Always welcome here.
Always welcome here.
This article was posted yesterday by Rebecca Hawkes on Lost Daughters:
Rebecca writes: “I am angry because they didn’t fight for me. I am angry that they didn’t rise up and rage against the system that was tearing us apart. I’m angry that they didn’t realize what was truly being lost until it was too late. I am angry that they allowed themselves to be tricked into believing it would all be okay. Because it wasn’t and it never will be. Not entirely.”
I nod in agreement with her. I am not her mother, but I am that mother. I am one of those parents. As painful as it may be for me to face that, something in me is relieved at the truth of it, relieved that a person who grew up adopted summoned the courage to speak the truth of it and bring it to light.
I nod in acknowledgment and agreement with everything she has written in this article. The truth may hurt, but the hurt places can only have the real possibility of healing when the light is shined on it. It only does increasingly more damage when left to fester isolated in the dark. Thank you, Rebecca, for being brave enough to face the truth and bring it to light. I honor your courage and your pain and your willingness to go where most everyone is afraid to let you go because it could possibly bring into question their own choices. I don’t have to tell you it’s alright because it just is…all right!
I’ve never thought of it this way, and I’ve never heard it put this way before, but, by gosh, she is so right: Force Of Nature (!!!)
There are so many first mothers (the ones who were mothers first to their children before an adoptive parent stepped in) that inspire me and help me keep my eye on the prize: which is no families torn apart by adoption when it really is not what is truly needed. Adoption is not the answer when it is merely a desperate grasp for some kind of help with an overwhelming – but very temporary – dilemma, which is what I have found the case to be with most of the first mothers I’ve come across. Our responsibility is to do all we can to get to the heart of what’s motivating this mom to relinquish her child and terminate her parental rights and to make absolutely certain that it is not a temporary set of circumstances that have caused mothers to opt for such a drastic measure.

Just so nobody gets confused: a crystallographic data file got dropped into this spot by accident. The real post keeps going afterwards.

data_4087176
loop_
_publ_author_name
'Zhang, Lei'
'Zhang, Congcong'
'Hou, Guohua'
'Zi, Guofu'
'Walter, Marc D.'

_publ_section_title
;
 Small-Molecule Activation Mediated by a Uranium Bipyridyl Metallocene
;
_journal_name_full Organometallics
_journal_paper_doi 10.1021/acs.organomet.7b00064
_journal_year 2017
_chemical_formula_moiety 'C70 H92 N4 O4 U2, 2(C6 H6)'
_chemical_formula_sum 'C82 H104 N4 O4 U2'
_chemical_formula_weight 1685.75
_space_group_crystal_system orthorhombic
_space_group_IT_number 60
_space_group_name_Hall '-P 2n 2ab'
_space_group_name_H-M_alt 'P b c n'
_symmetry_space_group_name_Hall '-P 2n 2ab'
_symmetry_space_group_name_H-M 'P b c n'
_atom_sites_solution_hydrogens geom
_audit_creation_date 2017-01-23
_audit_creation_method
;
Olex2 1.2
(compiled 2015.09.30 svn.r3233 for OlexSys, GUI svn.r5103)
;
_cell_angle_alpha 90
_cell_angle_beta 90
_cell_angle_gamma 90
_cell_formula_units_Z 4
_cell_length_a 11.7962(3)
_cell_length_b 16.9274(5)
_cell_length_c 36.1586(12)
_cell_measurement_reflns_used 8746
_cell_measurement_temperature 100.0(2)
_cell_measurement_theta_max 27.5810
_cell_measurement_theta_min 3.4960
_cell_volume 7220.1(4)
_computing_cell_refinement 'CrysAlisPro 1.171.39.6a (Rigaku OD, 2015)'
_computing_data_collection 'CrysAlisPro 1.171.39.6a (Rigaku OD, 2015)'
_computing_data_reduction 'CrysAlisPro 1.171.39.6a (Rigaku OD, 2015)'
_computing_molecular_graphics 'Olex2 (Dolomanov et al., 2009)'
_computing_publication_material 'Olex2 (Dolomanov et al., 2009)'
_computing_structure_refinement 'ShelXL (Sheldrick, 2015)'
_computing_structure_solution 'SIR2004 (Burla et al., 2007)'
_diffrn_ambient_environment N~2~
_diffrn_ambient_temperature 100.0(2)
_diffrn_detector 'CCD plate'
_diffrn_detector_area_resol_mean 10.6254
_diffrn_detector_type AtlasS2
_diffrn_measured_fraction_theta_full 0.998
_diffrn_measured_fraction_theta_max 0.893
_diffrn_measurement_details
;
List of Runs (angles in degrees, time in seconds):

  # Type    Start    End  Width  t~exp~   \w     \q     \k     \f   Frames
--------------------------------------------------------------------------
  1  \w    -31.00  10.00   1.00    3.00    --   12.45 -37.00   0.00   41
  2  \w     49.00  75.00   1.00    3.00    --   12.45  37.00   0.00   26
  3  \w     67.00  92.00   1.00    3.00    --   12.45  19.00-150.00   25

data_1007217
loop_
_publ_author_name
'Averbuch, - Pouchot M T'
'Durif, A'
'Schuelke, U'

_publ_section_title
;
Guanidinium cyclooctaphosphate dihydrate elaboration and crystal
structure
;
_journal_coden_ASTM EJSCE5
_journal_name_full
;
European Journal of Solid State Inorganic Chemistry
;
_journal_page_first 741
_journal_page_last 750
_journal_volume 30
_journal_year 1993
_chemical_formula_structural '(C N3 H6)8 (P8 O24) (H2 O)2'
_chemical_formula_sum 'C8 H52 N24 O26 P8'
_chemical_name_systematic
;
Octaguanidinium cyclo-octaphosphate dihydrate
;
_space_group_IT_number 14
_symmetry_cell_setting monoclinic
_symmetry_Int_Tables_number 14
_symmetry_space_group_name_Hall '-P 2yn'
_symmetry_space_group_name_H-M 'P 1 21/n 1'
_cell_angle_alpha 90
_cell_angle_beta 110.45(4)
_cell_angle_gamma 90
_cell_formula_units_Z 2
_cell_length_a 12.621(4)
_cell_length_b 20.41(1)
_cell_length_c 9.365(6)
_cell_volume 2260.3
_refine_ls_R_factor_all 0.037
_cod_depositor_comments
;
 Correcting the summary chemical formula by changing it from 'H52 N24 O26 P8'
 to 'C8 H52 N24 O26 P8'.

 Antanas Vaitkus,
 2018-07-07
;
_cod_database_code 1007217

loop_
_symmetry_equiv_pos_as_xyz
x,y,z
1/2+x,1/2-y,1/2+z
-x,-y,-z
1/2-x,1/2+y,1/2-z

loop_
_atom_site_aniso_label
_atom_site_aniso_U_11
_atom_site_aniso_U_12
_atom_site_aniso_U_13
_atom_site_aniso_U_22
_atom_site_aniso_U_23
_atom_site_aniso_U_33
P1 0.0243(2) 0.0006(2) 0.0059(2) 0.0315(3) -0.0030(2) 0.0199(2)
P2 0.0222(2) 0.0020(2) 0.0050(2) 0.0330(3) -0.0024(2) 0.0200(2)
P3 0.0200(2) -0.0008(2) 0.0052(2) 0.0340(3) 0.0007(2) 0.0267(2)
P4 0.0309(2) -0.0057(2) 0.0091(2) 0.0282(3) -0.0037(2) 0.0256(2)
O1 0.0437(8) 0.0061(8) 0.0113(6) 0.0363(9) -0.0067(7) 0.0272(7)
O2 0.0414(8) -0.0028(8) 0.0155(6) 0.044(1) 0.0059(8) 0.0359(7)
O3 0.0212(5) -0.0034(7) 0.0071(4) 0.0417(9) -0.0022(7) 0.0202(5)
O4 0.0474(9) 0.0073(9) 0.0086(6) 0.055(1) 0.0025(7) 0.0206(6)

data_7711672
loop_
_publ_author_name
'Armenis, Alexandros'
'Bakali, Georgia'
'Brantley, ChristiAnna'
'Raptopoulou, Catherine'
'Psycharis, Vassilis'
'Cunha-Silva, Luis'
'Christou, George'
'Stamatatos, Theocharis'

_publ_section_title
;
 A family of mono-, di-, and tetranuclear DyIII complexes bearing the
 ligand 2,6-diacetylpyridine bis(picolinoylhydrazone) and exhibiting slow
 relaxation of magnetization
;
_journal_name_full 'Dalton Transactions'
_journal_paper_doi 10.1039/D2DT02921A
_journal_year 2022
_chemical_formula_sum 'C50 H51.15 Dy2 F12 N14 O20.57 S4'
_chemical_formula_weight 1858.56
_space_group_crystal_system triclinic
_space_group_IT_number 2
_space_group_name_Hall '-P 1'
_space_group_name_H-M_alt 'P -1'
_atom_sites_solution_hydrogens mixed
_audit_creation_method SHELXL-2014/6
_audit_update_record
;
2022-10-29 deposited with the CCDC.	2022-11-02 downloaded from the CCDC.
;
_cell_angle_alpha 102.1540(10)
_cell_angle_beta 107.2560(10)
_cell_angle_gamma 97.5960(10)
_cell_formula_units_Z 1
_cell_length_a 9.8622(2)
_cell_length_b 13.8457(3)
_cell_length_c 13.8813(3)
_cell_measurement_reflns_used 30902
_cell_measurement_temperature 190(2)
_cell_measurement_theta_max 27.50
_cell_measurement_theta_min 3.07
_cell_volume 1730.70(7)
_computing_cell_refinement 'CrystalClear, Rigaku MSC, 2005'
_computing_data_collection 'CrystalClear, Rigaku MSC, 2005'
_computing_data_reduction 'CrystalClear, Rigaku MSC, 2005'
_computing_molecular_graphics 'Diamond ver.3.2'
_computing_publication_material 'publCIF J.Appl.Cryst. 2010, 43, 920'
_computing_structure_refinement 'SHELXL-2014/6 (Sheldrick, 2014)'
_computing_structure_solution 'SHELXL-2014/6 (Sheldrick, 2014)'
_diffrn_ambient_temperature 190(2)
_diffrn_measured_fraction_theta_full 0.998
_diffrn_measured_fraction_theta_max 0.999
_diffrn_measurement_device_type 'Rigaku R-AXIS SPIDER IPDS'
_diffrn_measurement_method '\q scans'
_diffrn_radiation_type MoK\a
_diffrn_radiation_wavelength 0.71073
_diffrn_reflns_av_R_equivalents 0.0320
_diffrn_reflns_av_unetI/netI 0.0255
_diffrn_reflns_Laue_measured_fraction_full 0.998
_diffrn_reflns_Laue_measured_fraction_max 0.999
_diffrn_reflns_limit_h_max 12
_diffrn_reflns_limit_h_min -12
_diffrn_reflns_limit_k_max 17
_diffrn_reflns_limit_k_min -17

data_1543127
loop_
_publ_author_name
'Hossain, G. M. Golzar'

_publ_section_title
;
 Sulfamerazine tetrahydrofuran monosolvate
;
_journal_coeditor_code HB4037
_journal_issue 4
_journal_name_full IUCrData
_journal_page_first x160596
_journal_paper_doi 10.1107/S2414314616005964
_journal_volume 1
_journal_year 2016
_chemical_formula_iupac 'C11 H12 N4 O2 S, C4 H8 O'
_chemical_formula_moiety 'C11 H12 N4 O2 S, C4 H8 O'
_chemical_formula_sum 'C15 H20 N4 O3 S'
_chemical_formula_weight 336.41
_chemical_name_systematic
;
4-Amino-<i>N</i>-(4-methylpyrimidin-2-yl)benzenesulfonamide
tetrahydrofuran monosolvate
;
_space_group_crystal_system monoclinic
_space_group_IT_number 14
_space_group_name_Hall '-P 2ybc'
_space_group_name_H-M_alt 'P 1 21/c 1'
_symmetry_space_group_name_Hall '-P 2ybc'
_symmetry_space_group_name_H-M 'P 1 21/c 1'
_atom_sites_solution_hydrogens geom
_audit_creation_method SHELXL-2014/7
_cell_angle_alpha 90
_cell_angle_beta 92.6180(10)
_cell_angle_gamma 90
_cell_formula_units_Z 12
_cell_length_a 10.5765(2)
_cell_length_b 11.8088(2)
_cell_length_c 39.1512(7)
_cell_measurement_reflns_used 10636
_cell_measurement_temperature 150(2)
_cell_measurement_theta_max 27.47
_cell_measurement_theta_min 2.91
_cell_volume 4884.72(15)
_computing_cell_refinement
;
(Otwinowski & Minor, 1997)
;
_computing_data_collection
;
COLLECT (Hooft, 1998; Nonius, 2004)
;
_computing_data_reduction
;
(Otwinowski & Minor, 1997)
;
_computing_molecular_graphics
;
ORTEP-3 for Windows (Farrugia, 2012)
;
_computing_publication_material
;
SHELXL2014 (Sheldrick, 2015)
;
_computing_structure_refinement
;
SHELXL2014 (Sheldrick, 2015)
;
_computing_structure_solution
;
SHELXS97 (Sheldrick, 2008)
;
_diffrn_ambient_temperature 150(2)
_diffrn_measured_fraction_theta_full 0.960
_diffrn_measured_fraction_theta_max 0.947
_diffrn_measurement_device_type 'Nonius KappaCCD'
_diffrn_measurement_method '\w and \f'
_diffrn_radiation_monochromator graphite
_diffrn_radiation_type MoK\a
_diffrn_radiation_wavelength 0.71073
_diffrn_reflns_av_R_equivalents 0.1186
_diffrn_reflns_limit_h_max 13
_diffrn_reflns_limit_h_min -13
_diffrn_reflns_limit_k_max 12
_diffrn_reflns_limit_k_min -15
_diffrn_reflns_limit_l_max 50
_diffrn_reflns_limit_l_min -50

Speaking from experience, when one wakes up and realizes that one is stuck between a rock and a hard place, it is natural for one’s confidence to be shaken. Shoot, one’s whole world is rocking and reeling, and there seems to be nowhere to turn for answers! Add the complication of absolutely crazy hormonal fluctuations and the extreme vulnerability that a mother’s changing body forces her to face, and she becomes the most ripe candidate for exploitation – right up there with small children! And, frankly, the more adoption stories I hear and come across, they only solidify my conclusion that adoption is nothing more than exploitation in its most brash and insidious form.
A beautiful soul and a beautiful life. I absolutely LOVE what this woman brings to adoption! Guest Blog Post – An interview with JaeRan Kim – an internationally adopted adult. Her adoption blog site is: Harlow’s Monkey. Great reading and resources!!
In other news, I responded to a Craig’s list ad in Hawaii: we a spare bedroom. Super creepy, right? Well, here is the response I emailed to the persons taking out the ad:
If you are not planning on including the mom in the upbringing of your child, you are perpetuating a real problem. The deep, dark (emphasis on dark) world of adoption, the secrecy have lifelong negative impacts. I am a birth mother who has become an activist as a result of getting to know other adoptees and the damage it does to the soul. I hope you will look into this, and look long and hard before you willingly accept another woman’s child and lock her out. The biological link that begins in the womb is a lot of what a developing child counts on for making sense of our world. When that biological link is severed, the effects can be very profound…and not necessarily in a good way. Please do more research and seriously think about what you are asking of other human beings.Thank you,
Who knows if they will listen, but at least it was said.
I have browsed through a little bit of literature on adoption through the years. It’s hard to make myself read – or it was. Part of what made it hard was not really hearing my voice. I wasn’t a teenager whisked away in the dark of night to a home for unwed mothers with my child whisked away as soon as he came out of the womb never to be seen or heard from in my life ever again. I called myself being completely in control of every aspect. I’ve been re-thinking that recently, though. I called myself being the antithesis of a victim of circumstance, but, really, I was just lapping up the Kool Aid like everybody else who got hoodwinked out of our parental rights by the lies floating around about what a wonderful “alternative” adoption is to the “tragedy” of unplanned pregnancy. I called myself breaking the cycle of the “negative pattern” of single motherhood, but, really, the signs seem to be pointing to my having been just another cog in the wheel perpetuating an even more insidious cycle.
It is liberating to hear someone say what I should have said years ago…I may be quoting this blogger a lot. Thanks C. You are a lovely voice in the cause of healing the old wounds. ❤